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Ruth Bader Ginsburg’s sneaky attack on partisan gerrymandering is beginning to pay dividends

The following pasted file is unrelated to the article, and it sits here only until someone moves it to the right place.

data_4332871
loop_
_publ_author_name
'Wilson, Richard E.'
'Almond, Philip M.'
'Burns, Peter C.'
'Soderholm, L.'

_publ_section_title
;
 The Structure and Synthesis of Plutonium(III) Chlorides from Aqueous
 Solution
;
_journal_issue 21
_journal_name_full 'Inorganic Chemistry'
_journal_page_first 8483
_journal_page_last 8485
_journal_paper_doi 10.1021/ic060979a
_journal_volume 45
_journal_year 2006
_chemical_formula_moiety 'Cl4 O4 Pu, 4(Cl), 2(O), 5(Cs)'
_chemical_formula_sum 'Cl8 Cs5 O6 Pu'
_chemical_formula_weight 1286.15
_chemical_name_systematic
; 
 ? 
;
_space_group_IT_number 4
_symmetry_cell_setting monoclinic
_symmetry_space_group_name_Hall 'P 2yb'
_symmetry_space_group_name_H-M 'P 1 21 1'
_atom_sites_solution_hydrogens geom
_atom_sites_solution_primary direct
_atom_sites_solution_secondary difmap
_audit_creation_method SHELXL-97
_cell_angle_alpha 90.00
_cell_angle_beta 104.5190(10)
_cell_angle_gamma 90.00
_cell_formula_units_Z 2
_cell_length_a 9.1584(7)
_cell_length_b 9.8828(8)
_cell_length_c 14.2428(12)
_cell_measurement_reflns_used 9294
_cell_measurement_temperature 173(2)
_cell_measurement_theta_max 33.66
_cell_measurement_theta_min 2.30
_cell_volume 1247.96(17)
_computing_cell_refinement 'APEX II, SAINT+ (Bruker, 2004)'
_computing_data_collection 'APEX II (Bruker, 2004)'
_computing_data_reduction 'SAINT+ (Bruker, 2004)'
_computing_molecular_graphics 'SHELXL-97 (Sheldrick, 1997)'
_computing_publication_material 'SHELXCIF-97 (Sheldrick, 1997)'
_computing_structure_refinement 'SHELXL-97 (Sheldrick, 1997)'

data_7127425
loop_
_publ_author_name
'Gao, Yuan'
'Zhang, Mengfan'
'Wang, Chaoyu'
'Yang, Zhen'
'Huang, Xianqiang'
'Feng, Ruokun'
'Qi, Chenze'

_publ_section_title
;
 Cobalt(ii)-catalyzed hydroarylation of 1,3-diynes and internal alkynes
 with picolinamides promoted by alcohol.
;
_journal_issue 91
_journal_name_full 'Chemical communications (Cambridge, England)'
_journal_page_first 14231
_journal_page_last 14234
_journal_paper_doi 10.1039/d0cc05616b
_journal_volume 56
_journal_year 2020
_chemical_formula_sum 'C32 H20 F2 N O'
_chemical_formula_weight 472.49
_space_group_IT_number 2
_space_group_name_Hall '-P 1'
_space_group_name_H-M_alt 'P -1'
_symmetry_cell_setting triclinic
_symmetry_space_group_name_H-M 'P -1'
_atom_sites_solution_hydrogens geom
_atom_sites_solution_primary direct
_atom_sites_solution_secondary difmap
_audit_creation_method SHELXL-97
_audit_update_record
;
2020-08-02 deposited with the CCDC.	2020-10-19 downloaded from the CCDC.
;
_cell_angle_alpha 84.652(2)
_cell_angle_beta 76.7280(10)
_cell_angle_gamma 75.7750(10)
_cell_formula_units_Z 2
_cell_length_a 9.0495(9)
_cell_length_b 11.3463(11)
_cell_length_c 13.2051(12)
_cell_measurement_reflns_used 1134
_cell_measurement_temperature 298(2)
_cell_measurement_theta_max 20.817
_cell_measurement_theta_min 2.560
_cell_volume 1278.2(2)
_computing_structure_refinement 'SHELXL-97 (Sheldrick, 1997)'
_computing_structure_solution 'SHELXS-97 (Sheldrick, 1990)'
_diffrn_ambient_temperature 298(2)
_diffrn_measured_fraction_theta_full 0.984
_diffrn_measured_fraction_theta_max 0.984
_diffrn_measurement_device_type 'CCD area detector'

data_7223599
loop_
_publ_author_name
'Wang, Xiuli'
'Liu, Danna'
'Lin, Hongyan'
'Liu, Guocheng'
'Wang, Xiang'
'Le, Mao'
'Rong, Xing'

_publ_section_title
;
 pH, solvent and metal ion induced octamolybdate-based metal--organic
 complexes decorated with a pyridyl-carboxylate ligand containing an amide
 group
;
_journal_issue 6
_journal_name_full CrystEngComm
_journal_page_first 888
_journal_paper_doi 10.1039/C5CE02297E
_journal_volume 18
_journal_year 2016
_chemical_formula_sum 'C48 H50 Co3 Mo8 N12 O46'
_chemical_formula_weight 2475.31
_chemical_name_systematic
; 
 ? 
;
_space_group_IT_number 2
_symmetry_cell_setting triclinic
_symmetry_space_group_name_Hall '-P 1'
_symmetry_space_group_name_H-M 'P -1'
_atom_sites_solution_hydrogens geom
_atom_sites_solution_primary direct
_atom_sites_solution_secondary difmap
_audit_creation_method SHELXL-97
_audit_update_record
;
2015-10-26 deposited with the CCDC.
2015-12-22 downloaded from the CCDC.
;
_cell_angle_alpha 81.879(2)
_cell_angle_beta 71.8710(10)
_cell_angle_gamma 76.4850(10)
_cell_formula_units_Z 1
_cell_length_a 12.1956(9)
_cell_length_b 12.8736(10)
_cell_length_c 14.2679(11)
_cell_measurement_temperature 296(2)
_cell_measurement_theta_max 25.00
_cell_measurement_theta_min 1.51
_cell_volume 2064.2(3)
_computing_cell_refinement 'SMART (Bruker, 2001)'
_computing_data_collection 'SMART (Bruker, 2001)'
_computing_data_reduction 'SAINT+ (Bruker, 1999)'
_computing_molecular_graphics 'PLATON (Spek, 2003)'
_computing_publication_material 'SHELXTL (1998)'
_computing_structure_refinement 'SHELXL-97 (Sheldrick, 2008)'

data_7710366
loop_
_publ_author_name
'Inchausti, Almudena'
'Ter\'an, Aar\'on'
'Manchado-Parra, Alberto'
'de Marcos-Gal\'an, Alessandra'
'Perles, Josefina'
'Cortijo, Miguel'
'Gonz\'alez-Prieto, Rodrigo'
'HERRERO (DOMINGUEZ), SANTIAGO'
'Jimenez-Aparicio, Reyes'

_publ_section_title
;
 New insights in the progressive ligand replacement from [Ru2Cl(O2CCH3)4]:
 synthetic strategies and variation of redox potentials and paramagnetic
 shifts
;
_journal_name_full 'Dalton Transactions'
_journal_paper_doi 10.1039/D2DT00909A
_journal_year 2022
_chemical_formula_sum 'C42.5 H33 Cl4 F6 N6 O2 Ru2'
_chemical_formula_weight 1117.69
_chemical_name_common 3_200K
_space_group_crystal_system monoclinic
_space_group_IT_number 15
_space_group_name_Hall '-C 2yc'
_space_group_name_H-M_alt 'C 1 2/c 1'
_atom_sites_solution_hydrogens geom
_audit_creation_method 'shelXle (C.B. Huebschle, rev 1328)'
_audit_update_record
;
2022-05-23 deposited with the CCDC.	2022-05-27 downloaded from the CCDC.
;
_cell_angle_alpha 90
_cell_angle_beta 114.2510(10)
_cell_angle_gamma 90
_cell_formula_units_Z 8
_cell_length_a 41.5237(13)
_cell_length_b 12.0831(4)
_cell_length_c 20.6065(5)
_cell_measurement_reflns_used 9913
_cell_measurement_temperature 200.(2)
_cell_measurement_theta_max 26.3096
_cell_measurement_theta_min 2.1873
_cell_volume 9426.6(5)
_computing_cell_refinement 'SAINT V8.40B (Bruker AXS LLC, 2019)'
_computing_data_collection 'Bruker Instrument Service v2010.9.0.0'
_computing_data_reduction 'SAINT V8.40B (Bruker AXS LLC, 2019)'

Slate – Mark Joseph Stern: “On Tuesday, a federal district court made history by striking down North Carolina’s congressional map. The decision marks the first time a court has invalidated a congressional redistricting scheme as illegally gerrymandering along partisan lines. It arrives at a critical moment for the development of a legal theory that requires federal courts to set limits on political redistricting. Tuesday’s rigorous ruling bolsters the constitutional case against partisan gerrymandering, which the Supreme Court may well affirm this year. It relies heavily on the writing of Justice Ruth Bader Ginsburg, who aided opponents of gerrymandering in a crucial but often overlooked 2015 opinion…In 2015, however, Ginsburg seized upon a tangential case, Arizona State Legislature v. Arizona Independent Redistricting Commission (AIRC), to strike a surreptitious jurisprudential blow against political gerrymanders. AIRC did not involve a direct challenge to partisan redistricting. Rather, it was a challenge to an Arizona law, passed via ballot initiative, that stripped the legislature of its redistricting duties and delegated them to a non-partisan commission. In a 5–4 decision authored by Ginsburg, the court concluded that independent redistricting was a constitutionally permissible exercise of the people’s “legislative power.” But Ginsburg did not stop there. In several remarkable passages, Ginsburg cast aspersions on partisan gerrymandering itself. The justice began her opinion by stating flatly that “partisan gerrymanders are incompatible with democratic principles.” She described political redistricting as a “problem” that “subordinate[s] adherents of one political party and entrench[es] a rival party in power.” And she pointed out that this practice contravenes “the core principle of republican government”—that “the voters should choose their representatives, not the other way around…”

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